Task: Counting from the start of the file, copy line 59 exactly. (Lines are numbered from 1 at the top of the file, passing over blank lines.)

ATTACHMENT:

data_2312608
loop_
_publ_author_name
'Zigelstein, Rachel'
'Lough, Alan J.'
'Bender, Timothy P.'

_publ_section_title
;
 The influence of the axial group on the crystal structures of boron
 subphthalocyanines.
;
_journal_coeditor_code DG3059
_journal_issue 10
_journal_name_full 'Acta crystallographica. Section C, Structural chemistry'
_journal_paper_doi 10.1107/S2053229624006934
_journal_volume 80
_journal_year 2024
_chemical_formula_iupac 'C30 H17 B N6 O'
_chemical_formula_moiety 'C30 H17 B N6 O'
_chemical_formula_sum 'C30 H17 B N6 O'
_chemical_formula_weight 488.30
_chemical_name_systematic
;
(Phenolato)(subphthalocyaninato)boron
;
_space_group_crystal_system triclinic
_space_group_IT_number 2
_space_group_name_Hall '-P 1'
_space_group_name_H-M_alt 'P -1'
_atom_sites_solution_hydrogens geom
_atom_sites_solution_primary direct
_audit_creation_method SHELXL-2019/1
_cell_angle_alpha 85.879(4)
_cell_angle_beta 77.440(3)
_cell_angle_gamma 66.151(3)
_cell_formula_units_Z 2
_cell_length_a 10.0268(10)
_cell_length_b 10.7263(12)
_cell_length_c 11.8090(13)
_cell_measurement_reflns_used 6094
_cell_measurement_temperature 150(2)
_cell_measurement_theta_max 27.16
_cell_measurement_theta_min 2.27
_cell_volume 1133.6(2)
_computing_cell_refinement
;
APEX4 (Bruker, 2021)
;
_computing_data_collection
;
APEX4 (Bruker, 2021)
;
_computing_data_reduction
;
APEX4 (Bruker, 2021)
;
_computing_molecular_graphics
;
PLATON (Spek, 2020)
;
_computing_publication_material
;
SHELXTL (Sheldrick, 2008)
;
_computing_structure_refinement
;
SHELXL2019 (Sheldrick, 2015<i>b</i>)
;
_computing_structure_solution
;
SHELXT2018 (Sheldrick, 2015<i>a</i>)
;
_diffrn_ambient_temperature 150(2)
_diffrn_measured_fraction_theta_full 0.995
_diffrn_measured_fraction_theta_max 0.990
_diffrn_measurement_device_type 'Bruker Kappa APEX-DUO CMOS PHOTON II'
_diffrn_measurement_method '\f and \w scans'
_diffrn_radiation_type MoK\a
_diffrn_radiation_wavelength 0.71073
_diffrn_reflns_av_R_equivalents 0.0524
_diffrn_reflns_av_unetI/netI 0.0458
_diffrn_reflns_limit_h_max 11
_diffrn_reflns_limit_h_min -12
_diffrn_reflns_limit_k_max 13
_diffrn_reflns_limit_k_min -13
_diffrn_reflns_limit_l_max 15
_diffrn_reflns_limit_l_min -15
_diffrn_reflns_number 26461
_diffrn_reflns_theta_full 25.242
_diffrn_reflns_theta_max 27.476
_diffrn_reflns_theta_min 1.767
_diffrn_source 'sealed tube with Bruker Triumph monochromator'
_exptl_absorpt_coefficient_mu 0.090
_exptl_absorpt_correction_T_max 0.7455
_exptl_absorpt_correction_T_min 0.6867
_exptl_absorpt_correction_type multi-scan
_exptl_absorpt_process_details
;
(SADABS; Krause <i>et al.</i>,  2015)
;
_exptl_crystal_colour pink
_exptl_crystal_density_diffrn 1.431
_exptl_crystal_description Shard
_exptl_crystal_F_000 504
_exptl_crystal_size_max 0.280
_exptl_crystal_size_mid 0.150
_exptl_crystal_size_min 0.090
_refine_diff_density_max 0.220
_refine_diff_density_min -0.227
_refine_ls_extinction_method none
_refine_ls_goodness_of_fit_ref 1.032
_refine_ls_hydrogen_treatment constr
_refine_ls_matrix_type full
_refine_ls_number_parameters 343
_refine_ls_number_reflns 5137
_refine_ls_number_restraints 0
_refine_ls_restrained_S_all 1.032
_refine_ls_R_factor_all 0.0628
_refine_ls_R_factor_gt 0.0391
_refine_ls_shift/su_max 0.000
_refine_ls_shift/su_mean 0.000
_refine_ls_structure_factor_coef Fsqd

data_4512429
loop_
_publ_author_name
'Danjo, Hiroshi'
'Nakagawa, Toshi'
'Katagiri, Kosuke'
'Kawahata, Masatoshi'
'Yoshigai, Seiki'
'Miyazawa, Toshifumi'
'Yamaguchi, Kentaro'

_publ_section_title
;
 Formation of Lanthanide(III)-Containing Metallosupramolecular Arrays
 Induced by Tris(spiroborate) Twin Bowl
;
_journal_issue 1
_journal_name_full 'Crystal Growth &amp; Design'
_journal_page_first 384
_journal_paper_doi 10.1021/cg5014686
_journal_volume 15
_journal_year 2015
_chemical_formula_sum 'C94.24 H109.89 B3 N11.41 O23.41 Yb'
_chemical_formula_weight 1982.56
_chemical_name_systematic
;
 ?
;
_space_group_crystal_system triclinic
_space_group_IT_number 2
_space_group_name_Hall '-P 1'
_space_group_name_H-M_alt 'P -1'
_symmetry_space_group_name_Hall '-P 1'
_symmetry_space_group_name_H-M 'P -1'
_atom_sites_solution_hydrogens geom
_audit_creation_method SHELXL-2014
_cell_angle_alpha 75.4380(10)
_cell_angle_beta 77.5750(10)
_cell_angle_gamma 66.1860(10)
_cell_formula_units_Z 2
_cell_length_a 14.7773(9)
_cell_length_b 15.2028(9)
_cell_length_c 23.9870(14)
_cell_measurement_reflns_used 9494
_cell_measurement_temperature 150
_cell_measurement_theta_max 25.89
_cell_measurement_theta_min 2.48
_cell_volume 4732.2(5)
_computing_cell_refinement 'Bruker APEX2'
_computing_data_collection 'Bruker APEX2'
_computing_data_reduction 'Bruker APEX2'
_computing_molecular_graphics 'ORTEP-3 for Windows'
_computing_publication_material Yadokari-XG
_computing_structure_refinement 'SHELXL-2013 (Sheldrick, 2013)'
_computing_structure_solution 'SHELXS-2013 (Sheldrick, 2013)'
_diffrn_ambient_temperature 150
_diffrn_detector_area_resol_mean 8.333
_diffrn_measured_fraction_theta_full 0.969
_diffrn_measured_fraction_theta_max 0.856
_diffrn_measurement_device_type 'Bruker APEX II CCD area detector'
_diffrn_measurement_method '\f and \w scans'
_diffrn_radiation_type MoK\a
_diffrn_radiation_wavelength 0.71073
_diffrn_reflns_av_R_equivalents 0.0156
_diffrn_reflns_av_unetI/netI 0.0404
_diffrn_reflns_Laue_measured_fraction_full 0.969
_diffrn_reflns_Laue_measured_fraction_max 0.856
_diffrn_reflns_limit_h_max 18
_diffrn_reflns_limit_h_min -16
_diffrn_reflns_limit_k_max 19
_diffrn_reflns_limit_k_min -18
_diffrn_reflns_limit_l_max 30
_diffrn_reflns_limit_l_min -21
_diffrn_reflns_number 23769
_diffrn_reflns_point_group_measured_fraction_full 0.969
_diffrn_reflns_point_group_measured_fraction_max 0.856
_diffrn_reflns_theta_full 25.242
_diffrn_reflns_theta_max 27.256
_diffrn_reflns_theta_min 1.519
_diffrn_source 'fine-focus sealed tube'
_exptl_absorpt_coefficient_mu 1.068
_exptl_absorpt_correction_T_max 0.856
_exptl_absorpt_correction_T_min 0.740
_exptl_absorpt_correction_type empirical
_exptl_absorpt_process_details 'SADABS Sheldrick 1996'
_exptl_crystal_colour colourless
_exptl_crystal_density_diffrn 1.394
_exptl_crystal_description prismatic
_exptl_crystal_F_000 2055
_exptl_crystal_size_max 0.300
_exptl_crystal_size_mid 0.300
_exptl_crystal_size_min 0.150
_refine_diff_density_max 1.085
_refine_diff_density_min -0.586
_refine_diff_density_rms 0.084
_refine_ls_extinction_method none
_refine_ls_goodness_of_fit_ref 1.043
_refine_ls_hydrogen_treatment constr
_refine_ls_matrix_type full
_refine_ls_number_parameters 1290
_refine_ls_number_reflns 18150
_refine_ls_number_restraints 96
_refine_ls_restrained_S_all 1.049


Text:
PLATON (Spek, 2020)